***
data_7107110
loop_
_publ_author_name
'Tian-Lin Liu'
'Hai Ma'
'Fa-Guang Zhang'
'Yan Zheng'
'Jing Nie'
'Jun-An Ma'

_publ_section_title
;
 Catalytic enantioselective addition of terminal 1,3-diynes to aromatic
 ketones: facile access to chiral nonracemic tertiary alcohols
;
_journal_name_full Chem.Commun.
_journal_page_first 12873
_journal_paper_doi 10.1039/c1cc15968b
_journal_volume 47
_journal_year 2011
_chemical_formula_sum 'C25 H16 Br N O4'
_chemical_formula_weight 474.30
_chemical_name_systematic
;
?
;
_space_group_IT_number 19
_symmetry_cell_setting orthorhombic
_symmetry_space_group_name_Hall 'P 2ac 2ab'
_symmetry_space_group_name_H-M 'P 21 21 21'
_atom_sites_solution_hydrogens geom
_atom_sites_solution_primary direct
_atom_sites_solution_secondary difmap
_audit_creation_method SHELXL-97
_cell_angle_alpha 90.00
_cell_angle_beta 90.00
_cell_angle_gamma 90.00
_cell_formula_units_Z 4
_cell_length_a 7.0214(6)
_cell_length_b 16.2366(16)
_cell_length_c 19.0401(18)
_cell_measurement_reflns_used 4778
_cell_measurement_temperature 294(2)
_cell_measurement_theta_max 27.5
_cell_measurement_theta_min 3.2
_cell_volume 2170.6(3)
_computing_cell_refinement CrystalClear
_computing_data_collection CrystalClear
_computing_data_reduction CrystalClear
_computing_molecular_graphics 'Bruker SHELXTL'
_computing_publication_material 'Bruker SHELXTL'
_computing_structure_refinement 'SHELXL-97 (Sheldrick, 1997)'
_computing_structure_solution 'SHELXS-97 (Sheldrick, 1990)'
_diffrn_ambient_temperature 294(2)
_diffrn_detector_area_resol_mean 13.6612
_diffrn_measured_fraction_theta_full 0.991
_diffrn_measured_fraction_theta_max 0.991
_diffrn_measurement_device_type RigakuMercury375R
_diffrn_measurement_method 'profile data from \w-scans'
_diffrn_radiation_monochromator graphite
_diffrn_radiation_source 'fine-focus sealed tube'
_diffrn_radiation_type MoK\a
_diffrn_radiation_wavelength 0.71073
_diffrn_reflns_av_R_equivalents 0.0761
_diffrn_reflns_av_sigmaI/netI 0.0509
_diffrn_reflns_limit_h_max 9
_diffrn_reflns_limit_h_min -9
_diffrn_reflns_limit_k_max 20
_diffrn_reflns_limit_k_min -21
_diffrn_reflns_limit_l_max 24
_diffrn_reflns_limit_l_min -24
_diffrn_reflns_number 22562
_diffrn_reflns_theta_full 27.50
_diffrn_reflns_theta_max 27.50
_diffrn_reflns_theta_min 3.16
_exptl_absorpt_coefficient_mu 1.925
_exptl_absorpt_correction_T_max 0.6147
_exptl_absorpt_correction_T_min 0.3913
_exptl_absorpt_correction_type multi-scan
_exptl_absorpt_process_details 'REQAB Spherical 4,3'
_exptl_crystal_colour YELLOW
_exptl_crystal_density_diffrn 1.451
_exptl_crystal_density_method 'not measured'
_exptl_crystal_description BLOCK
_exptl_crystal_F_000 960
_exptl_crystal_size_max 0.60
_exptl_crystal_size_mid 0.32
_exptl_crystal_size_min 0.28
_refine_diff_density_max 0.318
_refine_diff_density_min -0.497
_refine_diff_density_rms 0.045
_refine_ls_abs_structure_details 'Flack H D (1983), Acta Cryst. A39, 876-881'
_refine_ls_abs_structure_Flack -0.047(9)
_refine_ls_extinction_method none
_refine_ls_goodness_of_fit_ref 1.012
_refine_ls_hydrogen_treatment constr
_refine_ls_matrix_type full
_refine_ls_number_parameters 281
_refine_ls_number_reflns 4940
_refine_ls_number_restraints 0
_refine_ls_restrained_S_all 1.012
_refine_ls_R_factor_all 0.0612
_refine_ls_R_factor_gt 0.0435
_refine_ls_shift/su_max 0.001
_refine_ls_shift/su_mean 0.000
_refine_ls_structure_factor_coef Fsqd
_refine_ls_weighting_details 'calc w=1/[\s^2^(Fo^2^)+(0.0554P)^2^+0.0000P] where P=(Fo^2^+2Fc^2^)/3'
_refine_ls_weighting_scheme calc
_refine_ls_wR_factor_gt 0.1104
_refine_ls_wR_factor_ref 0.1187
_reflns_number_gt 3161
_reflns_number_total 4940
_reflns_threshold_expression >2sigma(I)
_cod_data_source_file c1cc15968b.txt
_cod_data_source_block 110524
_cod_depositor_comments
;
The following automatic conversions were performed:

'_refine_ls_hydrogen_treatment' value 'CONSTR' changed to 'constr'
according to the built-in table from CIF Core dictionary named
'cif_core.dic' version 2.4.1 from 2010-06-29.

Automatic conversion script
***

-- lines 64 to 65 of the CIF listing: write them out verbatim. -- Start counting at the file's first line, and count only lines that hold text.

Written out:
_diffrn_reflns_av_sigmaI/netI 0.0509
_diffrn_reflns_limit_h_max 9